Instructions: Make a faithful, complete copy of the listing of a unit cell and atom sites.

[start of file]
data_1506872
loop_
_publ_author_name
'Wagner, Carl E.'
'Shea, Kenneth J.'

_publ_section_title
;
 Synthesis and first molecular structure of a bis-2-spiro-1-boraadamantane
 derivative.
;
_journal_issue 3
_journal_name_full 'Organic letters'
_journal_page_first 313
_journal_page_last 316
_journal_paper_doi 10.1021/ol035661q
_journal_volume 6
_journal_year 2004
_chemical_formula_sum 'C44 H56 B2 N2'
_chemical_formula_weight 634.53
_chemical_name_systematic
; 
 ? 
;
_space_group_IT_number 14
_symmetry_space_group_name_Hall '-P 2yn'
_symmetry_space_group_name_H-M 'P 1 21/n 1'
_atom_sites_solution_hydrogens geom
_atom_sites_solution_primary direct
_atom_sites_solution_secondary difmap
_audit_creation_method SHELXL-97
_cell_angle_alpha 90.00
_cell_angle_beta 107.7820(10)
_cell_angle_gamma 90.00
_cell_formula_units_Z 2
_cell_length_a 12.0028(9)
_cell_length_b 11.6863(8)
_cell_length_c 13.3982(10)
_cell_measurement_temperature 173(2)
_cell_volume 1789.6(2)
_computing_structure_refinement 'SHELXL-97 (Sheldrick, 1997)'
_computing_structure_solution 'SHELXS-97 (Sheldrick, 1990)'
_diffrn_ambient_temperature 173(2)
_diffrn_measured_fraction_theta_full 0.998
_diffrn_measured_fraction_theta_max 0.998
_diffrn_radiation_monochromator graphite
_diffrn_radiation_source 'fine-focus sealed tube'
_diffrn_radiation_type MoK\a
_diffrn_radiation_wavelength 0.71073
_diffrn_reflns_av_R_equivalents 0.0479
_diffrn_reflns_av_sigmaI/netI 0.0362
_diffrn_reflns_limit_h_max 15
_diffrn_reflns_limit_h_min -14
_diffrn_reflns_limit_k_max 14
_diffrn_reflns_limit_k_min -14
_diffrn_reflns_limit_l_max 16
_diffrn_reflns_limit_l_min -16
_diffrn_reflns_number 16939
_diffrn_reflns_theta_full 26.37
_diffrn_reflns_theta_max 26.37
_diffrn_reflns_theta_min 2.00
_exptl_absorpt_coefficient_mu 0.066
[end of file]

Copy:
data_1506872
loop_
_publ_author_name
'Wagner, Carl E.'
'Shea, Kenneth J.'

_publ_section_title
;
 Synthesis and first molecular structure of a bis-2-spiro-1-boraadamantane
 derivative.
;
_journal_issue 3
_journal_name_full 'Organic letters'
_journal_page_first 313
_journal_page_last 316
_journal_paper_doi 10.1021/ol035661q
_journal_volume 6
_journal_year 2004
_chemical_formula_sum 'C44 H56 B2 N2'
_chemical_formula_weight 634.53
_chemical_name_systematic
; 
 ? 
;
_space_group_IT_number 14
_symmetry_space_group_name_Hall '-P 2yn'
_symmetry_space_group_name_H-M 'P 1 21/n 1'
_atom_sites_solution_hydrogens geom
_atom_sites_solution_primary direct
_atom_sites_solution_secondary difmap
_audit_creation_method SHELXL-97
_cell_angle_alpha 90.00
_cell_angle_beta 107.7820(10)
_cell_angle_gamma 90.00
_cell_formula_units_Z 2
_cell_length_a 12.0028(9)
_cell_length_b 11.6863(8)
_cell_length_c 13.3982(10)
_cell_measurement_temperature 173(2)
_cell_volume 1789.6(2)
_computing_structure_refinement 'SHELXL-97 (Sheldrick, 1997)'
_computing_structure_solution 'SHELXS-97 (Sheldrick, 1990)'
_diffrn_ambient_temperature 173(2)
_diffrn_measured_fraction_theta_full 0.998
_diffrn_measured_fraction_theta_max 0.998
_diffrn_radiation_monochromator graphite
_diffrn_radiation_source 'fine-focus sealed tube'
_diffrn_radiation_type MoK\a
_diffrn_radiation_wavelength 0.71073
_diffrn_reflns_av_R_equivalents 0.0479
_diffrn_reflns_av_sigmaI/netI 0.0362
_diffrn_reflns_limit_h_max 15
_diffrn_reflns_limit_h_min -14
_diffrn_reflns_limit_k_max 14
_diffrn_reflns_limit_k_min -14
_diffrn_reflns_limit_l_max 16
_diffrn_reflns_limit_l_min -16
_diffrn_reflns_number 16939
_diffrn_reflns_theta_full 26.37
_diffrn_reflns_theta_max 26.37
_diffrn_reflns_theta_min 2.00
_exptl_absorpt_coefficient_mu 0.066